• 5 steps for transforming your business using data

    Organisations that were born digital are built around their IT platform, and all their business processes are IT-driven and data-powered. Every action, every decision, is based on the processing of data sets about users and customers, about usage patterns, external conditions, etc.

  • Pulling net neutrality from a swamp of lies

    On Feb. 26, the Federal Communications Commission voted, along strict party lines, to approve new net neutrality rules by reclassifying broadband as a regulated public utility. So does that save the Internet or lock it up in a bureaucratic, censored, expensive prison?

  • Confessions of a technobiophiliac

    Smartphone makers like Apple, Samsung and others have flirted with different materials to make their smartphones -- metal, plastic, even glass front and back with the iPhone 4 line.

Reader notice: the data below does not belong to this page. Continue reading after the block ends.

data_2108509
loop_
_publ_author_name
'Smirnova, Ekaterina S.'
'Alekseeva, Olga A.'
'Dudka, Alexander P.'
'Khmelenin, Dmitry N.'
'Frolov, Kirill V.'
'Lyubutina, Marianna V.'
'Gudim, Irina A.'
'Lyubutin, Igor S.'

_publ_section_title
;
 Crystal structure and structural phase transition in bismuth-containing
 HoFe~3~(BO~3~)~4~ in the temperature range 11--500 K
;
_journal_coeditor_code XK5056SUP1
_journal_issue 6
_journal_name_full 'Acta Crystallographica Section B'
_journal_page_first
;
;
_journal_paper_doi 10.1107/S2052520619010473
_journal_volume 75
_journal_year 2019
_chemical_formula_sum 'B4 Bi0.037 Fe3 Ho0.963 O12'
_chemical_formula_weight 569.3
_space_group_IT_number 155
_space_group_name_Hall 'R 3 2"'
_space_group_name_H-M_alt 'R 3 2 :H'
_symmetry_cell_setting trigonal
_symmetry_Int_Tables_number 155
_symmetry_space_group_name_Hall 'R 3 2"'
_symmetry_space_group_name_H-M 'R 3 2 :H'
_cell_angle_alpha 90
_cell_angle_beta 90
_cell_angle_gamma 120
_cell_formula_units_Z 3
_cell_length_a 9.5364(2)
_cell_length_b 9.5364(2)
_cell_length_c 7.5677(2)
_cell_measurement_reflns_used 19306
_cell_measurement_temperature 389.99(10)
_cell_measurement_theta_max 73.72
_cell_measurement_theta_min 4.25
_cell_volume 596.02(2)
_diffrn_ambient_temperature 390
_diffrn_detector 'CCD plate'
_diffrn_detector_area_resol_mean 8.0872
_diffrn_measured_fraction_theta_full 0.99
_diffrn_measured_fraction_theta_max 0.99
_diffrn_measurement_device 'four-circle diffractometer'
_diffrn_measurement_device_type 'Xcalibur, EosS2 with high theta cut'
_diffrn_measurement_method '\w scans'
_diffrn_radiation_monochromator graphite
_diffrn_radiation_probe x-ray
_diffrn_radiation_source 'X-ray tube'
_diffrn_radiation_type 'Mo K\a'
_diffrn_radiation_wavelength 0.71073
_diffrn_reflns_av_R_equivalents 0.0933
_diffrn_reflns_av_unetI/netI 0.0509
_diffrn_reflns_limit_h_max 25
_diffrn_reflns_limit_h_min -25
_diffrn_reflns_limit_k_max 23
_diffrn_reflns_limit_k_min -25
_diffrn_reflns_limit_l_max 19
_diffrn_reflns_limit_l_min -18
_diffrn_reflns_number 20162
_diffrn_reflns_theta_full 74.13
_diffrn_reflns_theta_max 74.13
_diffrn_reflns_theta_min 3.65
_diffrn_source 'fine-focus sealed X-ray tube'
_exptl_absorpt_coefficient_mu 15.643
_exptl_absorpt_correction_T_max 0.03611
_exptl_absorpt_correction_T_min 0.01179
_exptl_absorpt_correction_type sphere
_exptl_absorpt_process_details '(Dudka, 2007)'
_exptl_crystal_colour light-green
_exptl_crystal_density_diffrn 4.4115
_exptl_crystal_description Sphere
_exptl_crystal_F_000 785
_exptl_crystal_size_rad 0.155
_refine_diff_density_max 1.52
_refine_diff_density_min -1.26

• Rating the payment options

    Several electronic and mobile payment options have become available, but most of us in the U.S. are still using plain-vanilla credit and debit cards with magnetic stripes. They use technology that dates to the first Nixon administration. That's not a problem in itself; I have no problem with time-tested security measures that work effectively. But just look around: Data breaches are everywhere, and those magnetic-stripe cards are often implicated.

  • The FCC's Orwellian Internet policy

    President Obama's secret plan to protect the "open Internet" is locked inside the Federal Communications Commission. We don't know what's in the 322 pages, but we are told it includes a transparency rule.

  • Tech toys train tots for a troubling tomorrow